My committee held its first meeting and then met with representatives of the black students. The students presented their “13 non-negotiable demands” which included:
• Hiring at least 20 more black faculty members with student participation in the search and veto over the hiring;
• Admitting 500 more black students for the fall of 1969;
• Setting up a centre for black students with students in charge;
• Establishing a department of Afro-American studies with a black chairperson;
• Hiring a black co-director of Student Aid;
• Giving black students the power to hire and fire administrators and teachers who deal with anything affecting black students;
• An amnesty for students participating in the class boycotts and demonstrations;
• Full scholarships for black athletes; and
• Several other related demands.
Committee members listened to the justification for each of these demands, largely without comment except to ensure understanding, feeling they needed to let the students explain their goals without interruption.
I said that I thought that many of these requests could be worked out together with them, that we would discuss strategies as a committee and meet again the next day. As the strike continued, we met several times a day – almost every day.
The committee was badly divided on responding to the students’ demands. Some members thought, for example, that students could not be involved in hiring. Others suggested that we should not act at all until the demonstrations and violence stopped.
Several members reminded other members that in many departments, students participated in hiring, attending candidates’ presentations and letting the departmental chairperson or committee know their reactions to each candidate. While students could not make final decisions, their participation and input in the process was regarded as important to the final decision in those units.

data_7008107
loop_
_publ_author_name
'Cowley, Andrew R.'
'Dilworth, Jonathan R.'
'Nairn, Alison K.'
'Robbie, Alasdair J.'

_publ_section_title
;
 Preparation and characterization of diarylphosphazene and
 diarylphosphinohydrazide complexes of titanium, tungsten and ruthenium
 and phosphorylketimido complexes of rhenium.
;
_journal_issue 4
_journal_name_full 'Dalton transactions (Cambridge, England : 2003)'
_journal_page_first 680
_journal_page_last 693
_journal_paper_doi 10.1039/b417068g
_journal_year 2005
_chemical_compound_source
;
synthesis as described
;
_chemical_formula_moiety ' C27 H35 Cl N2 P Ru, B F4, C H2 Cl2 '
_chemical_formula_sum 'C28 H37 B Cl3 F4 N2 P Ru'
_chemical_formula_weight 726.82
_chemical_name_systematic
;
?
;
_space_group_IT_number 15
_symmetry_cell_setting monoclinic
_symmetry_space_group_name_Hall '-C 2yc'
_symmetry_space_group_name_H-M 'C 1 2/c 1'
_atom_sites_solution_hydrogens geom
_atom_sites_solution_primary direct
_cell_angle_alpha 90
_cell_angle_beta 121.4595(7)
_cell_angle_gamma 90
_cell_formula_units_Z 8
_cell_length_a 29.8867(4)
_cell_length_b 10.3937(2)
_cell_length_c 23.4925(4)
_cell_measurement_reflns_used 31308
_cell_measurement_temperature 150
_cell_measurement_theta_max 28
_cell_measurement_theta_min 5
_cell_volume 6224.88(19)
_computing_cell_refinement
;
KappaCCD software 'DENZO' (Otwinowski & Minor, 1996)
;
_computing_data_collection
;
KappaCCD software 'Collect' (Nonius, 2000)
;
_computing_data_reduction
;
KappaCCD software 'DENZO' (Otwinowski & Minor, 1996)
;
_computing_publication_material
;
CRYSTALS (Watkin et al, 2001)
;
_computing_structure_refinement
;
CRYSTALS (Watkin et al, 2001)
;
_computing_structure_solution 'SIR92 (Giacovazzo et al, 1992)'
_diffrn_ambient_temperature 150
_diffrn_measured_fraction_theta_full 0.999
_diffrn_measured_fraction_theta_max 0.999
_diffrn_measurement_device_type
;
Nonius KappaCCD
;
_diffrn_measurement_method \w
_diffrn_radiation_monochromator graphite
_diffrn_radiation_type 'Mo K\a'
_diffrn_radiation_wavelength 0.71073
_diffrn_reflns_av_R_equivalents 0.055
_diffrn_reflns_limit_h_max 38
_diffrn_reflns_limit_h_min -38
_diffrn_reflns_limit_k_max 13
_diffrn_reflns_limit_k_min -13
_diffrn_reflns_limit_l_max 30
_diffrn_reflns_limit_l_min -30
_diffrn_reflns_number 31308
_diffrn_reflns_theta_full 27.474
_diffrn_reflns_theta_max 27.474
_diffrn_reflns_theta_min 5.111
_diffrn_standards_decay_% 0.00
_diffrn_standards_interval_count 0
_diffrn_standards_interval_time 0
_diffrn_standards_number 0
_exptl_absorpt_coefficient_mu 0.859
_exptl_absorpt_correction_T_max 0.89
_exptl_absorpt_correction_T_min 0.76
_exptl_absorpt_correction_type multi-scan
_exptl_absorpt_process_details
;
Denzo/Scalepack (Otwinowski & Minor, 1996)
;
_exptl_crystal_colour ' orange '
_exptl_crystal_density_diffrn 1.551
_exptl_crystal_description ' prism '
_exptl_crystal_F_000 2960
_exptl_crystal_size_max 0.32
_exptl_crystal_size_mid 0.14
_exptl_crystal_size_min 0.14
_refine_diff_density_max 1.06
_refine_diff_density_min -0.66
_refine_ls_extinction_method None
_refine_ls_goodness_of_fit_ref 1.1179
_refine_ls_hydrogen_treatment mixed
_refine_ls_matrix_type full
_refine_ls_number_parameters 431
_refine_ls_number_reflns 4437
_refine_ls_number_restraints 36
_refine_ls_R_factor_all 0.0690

This reality provided a good basis for discussion and perhaps agreement with the black students. Several other issues were easier to work out, including the black students’ cultural centre which had been discussed as an idea earlier by the full committee.
The issue of an Afro-American studies department was more difficult, spurring on divisions over whether this entity should be a department or a programme. Everyone fully agreed that one or the other should be established.
I offered to speak with the chancellor and vice-chancellor for finance about more centre funding and noted that we already had one black studies course – the one that John Willis and I already had underway. That course could serve as a building block for a department or programme.
Several other courses with some Afro-American content, though limited, were offered on campus, but neither the professors nor students thought they qualified as Afro-American-focused courses.
For that semester two visiting, non-permanent black professors taught while commuting to Madison. Professor Gwendolyn Brooks taught Creative Writing and Professor Darwin Turner Black Literature.
The administration was eager to deal with the cultural centre issue and provided five rooms in a building next to the central campus, as well as funding for a director. Suzanne Lipsky, a black administrator married to Michael Lipsky, was appointed as director.